Tue Dec 20th, 2005 at 10:28:36 AM EST
back from the front page
Homo sapiens, we call ourselves, and see all the products of our technological development as signs of our ingenuity. Yet, in truth, most of that development came by trial and error1 – where we view the (successful) trials as ingenuity, while (if we are shown them at all) we laugh at the errors: this looks ridiculous, what a stupid idea!
Whereas back then, when people had no benefit of hindsight, the errors too had a rationale. For example: if the steam engine could be made into a locomotive, why not put a coal-fired power plant on the rails?
Norfolk & Western class TE-1 #2300 "Jawn Henry", a steam-turbine–electric locomotive (click image for larger version at Gunter's Locomotive Pages)
Go below the fold for more on this one, plus another US and a Stalin-era Soviet failed design.
- Or, to prod the Dawkins-allergic in our rounds: it came by memetic evolution.↑
This post is the middle part of an exotic steam locomotives mini-series, whose three parts are connected, indeed not clearly separated – and indeed the "Jawn Henry" is another Bigger Than Big Boy: it was the longest steam locomotive ever built both with (161'1" / 49.10 m) and without tender (111'7" / 34.01 m), and also the second strongest and second heaviest. The heaviest (and second longest...) was a similar type the N&W TE-1 was inspired by: the Chesapeake & Ohio class M-1 (1,233,970 lbs / 559.7 metric tons with tender, 856,000 lbs / 388.3 t without).
Chesapeake & Ohio class M-1 "Sacred Cow" #500, another steam turbine – electric locomotive (photo from Gunter's Locomotive Pages)
While the three C&O M-1's built were total failures, the sole "Jawn Henry" prototype ultimately came out of its teething problems – but economic it was not. The obvious problem: just its sheer size. It was maintenance-heavy for several reasons – including turbine fans that didn't like acceleration/braking, coal dust clogging up parts, and the complexity of it all. And starting up and power regulation was nowhere near as flexible as Diesels or [catenary-supplied] electrics.
Most of the 'normal' biggest steam locomotives (and all in my Bigger Than Big Boy post) were articulated: two pairs of cylinders drove two groups of coupled wheels. But, why not put a third driving unit under the tender?
The Virginian class XA #700 (photo from Douglas Self's page on Triplexes)
Built during WWI, the Virginian XA was another sole prototype modelled on another railroad's similar class (the Erie class P-1, again 3 built). It was the strongest steam locomotive ever (tractive effort of 199,560 lbs / 887.7 kN) – but that was too strong for the couplers of the time, so the XA broke a few. Also, as a Triplex needed enormous amounts of steam, it could barely accelerate above walking speed. And as the tender got lighter (when water and coal was used up), the wheels under it began to slip.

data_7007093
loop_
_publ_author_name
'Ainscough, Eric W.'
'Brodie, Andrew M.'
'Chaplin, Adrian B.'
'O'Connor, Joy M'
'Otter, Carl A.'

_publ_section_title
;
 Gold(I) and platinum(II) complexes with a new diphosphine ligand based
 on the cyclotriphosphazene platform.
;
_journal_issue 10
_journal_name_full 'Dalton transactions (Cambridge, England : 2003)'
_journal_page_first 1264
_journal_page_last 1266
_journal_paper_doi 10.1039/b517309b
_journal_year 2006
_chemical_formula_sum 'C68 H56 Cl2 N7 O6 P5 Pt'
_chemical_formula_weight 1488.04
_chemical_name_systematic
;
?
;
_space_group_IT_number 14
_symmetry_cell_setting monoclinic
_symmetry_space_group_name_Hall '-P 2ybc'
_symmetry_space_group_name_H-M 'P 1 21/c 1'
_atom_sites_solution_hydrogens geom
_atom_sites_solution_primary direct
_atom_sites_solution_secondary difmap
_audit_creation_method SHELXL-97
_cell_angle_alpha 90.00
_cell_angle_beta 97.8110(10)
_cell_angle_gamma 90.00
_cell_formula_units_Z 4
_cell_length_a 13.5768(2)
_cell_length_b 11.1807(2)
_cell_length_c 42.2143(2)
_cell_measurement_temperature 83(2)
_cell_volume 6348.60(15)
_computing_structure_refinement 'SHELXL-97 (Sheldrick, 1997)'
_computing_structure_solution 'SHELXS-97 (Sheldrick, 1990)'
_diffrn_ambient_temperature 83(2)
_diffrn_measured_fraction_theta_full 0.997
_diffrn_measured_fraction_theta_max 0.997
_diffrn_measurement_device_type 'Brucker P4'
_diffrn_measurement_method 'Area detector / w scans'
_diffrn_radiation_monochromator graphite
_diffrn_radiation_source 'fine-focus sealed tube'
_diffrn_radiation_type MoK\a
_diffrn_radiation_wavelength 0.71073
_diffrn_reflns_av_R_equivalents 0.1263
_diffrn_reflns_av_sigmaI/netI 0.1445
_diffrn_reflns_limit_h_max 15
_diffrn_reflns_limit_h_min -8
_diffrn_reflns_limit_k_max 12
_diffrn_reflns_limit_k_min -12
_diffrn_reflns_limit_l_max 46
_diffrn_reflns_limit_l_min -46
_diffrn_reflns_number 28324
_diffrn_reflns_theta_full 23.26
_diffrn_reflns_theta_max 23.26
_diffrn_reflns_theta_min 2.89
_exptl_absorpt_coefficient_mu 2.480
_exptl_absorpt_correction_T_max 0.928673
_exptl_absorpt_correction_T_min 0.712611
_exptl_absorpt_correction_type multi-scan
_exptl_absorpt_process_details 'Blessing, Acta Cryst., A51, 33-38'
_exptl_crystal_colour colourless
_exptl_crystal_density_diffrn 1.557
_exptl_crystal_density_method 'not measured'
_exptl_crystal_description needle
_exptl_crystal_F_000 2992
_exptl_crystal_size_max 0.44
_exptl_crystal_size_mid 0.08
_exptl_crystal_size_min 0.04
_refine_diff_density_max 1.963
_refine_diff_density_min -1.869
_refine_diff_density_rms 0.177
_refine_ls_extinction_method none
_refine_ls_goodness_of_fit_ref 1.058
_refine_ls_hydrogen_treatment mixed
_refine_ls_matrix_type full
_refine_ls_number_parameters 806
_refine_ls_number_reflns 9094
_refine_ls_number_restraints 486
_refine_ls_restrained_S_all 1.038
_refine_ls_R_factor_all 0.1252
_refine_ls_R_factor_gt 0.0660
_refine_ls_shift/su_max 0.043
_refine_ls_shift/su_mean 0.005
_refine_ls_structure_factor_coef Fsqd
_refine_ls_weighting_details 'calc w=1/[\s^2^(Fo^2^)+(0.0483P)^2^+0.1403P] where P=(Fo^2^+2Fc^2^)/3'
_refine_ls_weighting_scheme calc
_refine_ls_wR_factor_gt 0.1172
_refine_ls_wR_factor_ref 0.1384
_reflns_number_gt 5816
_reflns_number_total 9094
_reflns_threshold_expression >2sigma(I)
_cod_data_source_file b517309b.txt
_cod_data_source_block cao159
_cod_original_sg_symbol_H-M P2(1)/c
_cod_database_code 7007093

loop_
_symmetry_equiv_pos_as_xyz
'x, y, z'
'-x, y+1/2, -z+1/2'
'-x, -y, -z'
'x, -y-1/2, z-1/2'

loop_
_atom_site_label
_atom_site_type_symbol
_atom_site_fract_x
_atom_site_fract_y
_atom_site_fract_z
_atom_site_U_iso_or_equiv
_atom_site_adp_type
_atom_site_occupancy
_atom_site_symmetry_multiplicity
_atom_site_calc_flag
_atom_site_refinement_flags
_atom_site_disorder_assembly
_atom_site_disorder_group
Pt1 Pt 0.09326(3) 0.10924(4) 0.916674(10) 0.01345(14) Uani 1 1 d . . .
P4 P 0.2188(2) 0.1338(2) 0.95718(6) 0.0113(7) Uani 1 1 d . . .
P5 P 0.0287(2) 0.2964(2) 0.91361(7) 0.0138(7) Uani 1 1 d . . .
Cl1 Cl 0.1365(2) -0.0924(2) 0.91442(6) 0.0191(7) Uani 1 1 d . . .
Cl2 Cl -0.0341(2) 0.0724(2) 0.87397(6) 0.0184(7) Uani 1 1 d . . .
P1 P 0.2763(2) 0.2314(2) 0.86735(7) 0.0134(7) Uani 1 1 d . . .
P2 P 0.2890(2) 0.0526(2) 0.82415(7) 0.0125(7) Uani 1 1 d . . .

As befitting for a megalomaniac, Stalin had his go for largest locomotive ever, too. What he got instead was perhaps the single most expensive mistake in railway history. It was no articulated – it was the only steam locomotive with seven coupled axles:
The Soviet Railways class AA-20 01 "A. Andreyev" (photo from Gunter's Locomotive Pages)
Now the AA-20 was already straddling the limit to the finishing part in this mini-series, on truly crazy designs: for, more coupled axles mean more stress on rails in curves, and more instable running that throws the locomotive body right and left. On the other hand, there was no obvious limit – and a number of six-coupled loco types ran successfully. Begun in a German factory, finished by a Soviet one, the AA-20 made one single trip in service – and ruined tracks on the entire stretch it travelled.
It expanded curves, ruined switches, derailed repeatedly, and on top of this couldn't accelerate to higher speeds. So after the propaganda run, to not embarrass Stalin, the loco wasn't scrapped – just kept in the engine shops permanently...
Previous Monday Train Bloggings:
- (Premiere/ modern Austrian trains & locos)
- Fast Steam
- Heavy Haul
- Forgotten Colorado
- The Hardest Job
- Highest Speed
- New England Autumn
- Bigger Than Big Boy